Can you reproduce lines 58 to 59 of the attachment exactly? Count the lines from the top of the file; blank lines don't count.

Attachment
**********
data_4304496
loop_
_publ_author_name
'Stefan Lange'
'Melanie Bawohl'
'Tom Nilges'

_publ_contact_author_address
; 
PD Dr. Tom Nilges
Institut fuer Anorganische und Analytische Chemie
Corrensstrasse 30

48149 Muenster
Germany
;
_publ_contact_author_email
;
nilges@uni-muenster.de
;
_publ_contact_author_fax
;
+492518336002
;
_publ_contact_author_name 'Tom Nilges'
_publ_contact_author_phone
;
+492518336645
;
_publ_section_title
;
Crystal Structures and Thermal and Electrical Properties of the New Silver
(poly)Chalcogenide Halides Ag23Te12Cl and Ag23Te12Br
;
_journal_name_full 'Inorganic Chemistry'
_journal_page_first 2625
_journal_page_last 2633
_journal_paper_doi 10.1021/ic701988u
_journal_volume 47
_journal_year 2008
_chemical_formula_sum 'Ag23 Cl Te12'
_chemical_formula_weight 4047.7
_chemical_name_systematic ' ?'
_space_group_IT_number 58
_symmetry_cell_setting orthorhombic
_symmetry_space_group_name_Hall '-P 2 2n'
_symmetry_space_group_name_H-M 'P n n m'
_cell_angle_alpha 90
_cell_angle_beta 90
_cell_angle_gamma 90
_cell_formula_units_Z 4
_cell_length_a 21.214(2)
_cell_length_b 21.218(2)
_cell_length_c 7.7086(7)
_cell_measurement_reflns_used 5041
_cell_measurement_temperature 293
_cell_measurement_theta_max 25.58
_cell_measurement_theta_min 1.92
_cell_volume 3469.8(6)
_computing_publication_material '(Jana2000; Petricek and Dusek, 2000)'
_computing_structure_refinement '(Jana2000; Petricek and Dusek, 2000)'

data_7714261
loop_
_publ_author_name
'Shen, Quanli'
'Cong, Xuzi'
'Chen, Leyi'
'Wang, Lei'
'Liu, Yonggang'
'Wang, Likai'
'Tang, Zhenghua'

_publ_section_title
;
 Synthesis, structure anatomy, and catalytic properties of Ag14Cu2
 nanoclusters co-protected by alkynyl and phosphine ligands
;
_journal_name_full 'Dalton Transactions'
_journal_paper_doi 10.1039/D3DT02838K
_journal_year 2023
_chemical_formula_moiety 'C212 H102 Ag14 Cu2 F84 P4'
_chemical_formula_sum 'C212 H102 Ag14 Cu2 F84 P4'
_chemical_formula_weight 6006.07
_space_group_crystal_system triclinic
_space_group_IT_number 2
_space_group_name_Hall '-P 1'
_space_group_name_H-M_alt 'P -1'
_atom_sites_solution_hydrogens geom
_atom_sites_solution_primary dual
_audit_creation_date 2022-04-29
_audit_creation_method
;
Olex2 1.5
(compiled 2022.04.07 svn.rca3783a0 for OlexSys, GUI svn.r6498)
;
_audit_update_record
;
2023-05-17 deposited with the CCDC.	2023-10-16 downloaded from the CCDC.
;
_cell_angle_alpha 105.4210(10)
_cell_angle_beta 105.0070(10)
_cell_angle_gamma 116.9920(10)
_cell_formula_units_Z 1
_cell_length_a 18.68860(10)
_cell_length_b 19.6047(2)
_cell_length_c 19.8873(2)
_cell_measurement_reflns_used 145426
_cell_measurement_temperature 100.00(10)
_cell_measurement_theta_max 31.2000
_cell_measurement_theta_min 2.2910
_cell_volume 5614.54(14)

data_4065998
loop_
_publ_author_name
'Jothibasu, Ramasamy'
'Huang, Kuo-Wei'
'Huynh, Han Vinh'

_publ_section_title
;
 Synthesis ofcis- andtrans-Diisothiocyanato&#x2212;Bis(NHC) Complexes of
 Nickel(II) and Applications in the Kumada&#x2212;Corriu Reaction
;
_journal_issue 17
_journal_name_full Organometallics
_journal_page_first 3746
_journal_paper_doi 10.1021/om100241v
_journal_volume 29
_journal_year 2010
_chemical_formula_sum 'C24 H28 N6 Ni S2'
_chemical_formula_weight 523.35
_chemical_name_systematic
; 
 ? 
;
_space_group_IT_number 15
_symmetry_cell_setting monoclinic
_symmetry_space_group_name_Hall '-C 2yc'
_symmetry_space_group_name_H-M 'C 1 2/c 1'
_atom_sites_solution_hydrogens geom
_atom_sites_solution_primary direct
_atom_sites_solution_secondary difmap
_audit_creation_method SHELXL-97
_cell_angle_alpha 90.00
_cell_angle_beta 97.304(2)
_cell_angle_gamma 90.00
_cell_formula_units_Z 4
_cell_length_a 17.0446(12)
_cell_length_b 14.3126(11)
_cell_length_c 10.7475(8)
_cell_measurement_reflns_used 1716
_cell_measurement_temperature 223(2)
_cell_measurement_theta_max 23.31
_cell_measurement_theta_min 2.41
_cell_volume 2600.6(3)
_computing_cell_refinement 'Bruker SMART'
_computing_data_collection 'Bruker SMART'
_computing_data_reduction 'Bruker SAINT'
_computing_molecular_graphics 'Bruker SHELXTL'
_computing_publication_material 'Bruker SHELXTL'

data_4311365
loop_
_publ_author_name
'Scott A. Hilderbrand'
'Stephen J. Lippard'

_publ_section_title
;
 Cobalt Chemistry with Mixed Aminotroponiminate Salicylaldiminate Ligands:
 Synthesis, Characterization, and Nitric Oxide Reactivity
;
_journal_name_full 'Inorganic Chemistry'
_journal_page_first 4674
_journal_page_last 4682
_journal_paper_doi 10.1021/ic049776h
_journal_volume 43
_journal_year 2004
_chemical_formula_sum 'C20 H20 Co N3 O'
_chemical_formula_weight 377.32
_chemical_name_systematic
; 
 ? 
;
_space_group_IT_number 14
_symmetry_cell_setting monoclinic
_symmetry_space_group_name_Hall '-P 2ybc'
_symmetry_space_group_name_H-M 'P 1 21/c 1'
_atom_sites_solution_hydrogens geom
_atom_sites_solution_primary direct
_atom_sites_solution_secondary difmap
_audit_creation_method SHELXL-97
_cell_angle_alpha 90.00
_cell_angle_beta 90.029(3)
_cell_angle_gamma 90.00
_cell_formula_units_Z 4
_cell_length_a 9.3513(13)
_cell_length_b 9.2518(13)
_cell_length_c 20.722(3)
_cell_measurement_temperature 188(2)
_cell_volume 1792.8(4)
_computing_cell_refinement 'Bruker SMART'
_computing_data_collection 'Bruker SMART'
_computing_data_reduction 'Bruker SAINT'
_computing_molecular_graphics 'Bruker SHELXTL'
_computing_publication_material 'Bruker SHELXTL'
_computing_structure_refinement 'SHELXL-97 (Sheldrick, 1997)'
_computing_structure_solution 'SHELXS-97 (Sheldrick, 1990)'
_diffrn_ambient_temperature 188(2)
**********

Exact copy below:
_computing_publication_material '(Jana2000; Petricek and Dusek, 2000)'
_computing_structure_refinement '(Jana2000; Petricek and Dusek, 2000)'